Rove beschimpft "die Liberalen", mischt sich aktiver öffentlich ein
--- Bushs Ober-Spindoc Karl Rove mischt sich in der zweiten Amtszeit seines Herrn und Meisters verstärkt offen in die Politik ein, schreibt die Washington Post. Anlass ist ein auch in der US-Blogosphäre -- natürlich z.B. beim konservativen Instapundit -- heftig diskutierter rhetorischer Streich Roves gegen "die Liberalen" und ihre Antiterrorpolitik:
even as he has morphed from political operative to policy adviser, Karl Rove retains the instincts of the direct-mail specialist he once was in Texas. The verbal strike he aimed at liberals and liberalism during a speech to the New York Conservative Party on Wednesday night came straight out of the direct-mail manual: pithy, provocative and designed to energize one side by torching the other. Rove's flamboyant remarks -- in which he roused conservatives by saying liberals prefer "therapy and understanding" for terrorists instead of retaliation -- has put President Bush's top strategist back on stage. It's a place where he has seemed increasingly comfortable of late. ... the president's reelection victory liberated Rove and marked the beginning of a new chapter in his career. ... In his new role, Rove has become more visible and somewhat more accessible. He has made himself available to White House reporters and has appeared more frequently on television. ... Rove has become a bona fide celebrity within the Republican Party and one of the most sought-after speakers by GOP audiences. A White House official said Rove now can attract about as much money for a candidate or the party as Vice President Cheney, behind only the president -- an unprecedented capability for a White House staff hand. ... Congressional Democrats, most of whom supported Bush after Sept. 11, 2001, denounced the speech as deceitful and typical of the low-blow tactics they say have marked Rove's career. What is still unclear is how deliberate Rove was being in prompting an uproar with his comments. With public opinion on Iraq at an ebb and the president preparing to deliver a major speech Tuesday on the subject, Rove's remarks seemed in part an effort to redraw lines to how they were in last year's presidential campaign. Bush succeeded then by casting himself as the embodiment of strength and resolve, and portraying Kerry as the symbol of weakness and vacillation. ... The White House reaction to the uproar also bore the indelible stamp of Rove: no apologies and no retractions, and all engines in the GOP spin machine churning in concert. White House press secretary Scott McClellan and Bartlett defended Rove from the briefing room and on several morning television programs, and Republican National Committee Chairman Ken Mehlman jumped in with customary aggressiveness. ... "I don't think anybody knows yet [whether] what he said the other night is a mistake," said Tad Devine, who was a top strategist in Kerry's campaign. "I will say it is calculated and deliberate. Karl for a long time has tried to position the Democrats as liberals, and liberals as weak, who don't want to defend America."Und sonst: Bush's Credibility Takes a Direct Hit From Friendly Fire. Cheney's remark on the Iraqi insurgency's 'last throes' undercuts a calibrated message. For months, President Bush has struggled to maintain public support for the war in Iraq in the face of periodic setbacks on the battlefield. Now he faces a second front in the battle for public opinion: charges that the administration is not telling the truth about how the war is going, LA Times.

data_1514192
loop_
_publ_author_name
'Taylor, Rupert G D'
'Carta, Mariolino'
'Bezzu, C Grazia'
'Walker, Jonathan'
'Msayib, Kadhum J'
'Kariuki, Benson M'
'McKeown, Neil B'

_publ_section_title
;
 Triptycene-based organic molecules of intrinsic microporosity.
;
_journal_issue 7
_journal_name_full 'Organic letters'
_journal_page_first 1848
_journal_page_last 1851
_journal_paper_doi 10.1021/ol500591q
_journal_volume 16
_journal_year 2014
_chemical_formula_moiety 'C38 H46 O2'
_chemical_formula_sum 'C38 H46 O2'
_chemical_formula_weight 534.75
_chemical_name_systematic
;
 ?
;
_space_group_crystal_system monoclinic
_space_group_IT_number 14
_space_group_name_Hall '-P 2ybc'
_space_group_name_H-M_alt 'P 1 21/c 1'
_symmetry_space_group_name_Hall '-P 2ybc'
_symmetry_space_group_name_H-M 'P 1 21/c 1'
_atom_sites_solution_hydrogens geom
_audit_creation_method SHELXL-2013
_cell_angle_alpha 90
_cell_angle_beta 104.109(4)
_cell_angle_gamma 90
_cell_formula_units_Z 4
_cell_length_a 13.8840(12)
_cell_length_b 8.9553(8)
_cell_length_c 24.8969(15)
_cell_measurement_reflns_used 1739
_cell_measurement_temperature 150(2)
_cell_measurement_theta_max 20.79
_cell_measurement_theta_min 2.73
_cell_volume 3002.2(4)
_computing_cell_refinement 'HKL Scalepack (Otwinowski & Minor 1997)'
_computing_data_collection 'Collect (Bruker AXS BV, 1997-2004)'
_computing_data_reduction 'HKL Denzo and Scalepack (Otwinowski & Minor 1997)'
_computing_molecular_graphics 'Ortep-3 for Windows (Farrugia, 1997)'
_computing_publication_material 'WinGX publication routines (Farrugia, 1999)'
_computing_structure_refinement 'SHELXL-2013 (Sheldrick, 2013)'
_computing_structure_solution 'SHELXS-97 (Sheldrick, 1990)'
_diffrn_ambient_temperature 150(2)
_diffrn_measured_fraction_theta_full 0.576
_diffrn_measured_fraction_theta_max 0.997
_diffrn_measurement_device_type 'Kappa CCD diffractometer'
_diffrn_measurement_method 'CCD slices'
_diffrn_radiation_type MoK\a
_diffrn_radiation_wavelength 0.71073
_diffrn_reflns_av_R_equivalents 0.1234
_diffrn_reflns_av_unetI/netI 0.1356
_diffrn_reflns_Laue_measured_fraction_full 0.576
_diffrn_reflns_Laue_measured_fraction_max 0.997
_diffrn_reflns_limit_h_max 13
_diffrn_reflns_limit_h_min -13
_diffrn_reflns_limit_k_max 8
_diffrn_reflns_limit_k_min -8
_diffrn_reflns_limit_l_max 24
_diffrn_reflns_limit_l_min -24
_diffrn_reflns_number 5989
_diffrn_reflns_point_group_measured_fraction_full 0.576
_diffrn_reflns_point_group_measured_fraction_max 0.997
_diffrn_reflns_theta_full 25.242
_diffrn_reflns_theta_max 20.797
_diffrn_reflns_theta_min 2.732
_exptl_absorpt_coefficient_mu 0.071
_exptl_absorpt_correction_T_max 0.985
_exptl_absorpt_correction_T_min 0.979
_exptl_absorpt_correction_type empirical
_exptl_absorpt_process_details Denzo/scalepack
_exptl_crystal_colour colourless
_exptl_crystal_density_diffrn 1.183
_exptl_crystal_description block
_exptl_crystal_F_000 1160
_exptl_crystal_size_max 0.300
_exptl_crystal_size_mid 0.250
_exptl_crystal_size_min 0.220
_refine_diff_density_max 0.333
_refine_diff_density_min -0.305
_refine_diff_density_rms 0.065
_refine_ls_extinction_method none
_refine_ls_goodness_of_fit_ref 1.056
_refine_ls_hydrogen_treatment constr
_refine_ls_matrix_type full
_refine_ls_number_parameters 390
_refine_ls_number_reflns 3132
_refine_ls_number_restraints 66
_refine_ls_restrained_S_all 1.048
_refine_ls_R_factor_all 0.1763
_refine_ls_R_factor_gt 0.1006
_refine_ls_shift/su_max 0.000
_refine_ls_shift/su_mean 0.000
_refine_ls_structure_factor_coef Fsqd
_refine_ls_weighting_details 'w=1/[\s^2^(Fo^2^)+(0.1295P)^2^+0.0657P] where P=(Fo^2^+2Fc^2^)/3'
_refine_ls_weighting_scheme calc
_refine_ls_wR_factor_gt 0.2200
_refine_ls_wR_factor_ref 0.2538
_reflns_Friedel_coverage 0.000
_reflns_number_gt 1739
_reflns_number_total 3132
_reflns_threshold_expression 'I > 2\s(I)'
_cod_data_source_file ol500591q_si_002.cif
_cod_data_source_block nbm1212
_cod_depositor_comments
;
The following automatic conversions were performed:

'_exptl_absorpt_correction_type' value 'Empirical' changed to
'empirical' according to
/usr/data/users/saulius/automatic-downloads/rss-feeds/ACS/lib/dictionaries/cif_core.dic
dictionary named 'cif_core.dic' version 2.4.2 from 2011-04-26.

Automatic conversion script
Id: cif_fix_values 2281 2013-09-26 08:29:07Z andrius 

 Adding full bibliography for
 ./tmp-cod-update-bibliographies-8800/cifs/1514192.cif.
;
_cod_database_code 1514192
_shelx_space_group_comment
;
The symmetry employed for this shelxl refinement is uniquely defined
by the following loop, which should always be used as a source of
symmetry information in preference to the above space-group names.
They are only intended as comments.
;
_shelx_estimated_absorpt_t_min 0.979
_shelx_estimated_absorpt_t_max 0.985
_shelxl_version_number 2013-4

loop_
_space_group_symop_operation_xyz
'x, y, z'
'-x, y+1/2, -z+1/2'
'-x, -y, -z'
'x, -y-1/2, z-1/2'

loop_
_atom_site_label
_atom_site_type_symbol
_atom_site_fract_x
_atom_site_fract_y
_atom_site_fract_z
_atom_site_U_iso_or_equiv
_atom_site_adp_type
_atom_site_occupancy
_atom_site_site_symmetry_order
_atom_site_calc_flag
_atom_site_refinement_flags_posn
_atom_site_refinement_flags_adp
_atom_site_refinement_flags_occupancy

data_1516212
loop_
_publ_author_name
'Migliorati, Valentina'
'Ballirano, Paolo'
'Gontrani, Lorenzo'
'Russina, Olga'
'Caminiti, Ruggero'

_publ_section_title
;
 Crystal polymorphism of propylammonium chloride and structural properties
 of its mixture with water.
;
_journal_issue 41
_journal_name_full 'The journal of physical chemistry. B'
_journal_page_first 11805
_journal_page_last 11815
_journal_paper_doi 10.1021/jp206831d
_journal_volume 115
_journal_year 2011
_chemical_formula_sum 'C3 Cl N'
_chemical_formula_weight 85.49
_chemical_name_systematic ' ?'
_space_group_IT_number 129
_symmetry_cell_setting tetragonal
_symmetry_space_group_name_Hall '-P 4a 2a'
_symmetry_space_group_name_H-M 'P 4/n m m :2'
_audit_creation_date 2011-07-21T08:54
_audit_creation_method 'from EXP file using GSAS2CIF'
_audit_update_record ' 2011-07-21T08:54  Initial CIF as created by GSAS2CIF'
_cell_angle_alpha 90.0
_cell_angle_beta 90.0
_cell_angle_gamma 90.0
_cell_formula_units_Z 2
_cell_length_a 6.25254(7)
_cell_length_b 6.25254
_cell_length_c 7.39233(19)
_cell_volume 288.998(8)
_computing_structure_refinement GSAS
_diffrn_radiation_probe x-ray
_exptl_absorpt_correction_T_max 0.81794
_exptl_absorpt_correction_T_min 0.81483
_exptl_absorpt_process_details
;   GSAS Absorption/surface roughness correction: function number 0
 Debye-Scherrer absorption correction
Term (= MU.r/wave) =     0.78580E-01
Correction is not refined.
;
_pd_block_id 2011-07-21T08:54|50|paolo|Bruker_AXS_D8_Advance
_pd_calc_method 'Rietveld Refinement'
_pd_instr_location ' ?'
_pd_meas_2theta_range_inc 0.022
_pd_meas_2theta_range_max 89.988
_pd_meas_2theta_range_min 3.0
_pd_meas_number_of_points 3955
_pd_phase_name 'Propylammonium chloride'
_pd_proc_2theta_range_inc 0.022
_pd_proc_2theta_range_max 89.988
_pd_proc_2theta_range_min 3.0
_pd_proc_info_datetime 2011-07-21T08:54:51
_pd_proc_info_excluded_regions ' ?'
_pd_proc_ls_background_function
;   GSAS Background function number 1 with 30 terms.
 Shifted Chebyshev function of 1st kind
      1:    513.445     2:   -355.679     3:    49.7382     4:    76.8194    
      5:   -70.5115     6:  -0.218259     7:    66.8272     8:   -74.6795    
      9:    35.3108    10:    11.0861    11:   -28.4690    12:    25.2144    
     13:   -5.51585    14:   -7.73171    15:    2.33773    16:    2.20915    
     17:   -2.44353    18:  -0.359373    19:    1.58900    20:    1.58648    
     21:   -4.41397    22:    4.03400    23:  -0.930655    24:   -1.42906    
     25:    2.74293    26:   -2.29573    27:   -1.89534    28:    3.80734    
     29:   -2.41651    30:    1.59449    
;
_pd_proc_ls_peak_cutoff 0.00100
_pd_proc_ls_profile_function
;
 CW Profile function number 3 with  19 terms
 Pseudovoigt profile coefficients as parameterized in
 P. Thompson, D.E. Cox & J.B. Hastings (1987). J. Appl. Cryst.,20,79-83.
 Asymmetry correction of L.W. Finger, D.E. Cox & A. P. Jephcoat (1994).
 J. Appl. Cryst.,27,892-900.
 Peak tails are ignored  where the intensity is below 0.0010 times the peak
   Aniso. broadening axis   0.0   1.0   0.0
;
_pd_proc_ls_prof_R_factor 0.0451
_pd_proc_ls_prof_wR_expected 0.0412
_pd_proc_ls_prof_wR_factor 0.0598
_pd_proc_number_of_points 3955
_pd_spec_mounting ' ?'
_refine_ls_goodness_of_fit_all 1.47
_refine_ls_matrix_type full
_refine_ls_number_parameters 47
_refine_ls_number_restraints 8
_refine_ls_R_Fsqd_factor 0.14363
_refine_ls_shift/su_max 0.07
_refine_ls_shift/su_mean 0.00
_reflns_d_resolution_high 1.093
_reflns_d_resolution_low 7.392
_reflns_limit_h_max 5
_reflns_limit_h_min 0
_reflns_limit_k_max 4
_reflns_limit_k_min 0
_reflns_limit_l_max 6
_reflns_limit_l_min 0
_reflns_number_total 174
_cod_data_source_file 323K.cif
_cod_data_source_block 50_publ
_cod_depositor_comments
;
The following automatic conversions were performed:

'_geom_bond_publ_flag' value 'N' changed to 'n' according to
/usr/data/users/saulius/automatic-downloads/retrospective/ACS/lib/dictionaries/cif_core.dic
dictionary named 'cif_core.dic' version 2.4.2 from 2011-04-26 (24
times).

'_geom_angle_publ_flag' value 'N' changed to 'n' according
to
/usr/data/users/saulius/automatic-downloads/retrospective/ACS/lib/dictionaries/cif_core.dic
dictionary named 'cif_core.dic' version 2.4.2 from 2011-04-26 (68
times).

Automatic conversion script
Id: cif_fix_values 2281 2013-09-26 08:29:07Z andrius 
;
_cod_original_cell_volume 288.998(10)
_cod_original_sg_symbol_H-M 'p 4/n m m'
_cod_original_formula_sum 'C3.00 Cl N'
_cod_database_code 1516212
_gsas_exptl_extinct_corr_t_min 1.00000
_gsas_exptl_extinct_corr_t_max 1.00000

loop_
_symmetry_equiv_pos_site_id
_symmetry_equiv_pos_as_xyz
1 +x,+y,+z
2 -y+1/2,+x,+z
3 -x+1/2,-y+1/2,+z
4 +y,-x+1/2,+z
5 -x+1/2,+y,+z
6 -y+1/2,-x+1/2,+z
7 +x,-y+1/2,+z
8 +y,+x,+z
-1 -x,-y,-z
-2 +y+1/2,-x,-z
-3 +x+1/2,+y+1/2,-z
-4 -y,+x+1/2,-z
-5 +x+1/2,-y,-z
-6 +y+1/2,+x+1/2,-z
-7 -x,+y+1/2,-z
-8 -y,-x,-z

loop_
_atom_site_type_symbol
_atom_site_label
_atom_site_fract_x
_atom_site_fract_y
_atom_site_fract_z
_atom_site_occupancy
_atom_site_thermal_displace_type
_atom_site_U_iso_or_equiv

Reporters Await Fallout of Not Naming Sources. Two journalists facing jail time are to find out whether the high court will hear their case, LA Times.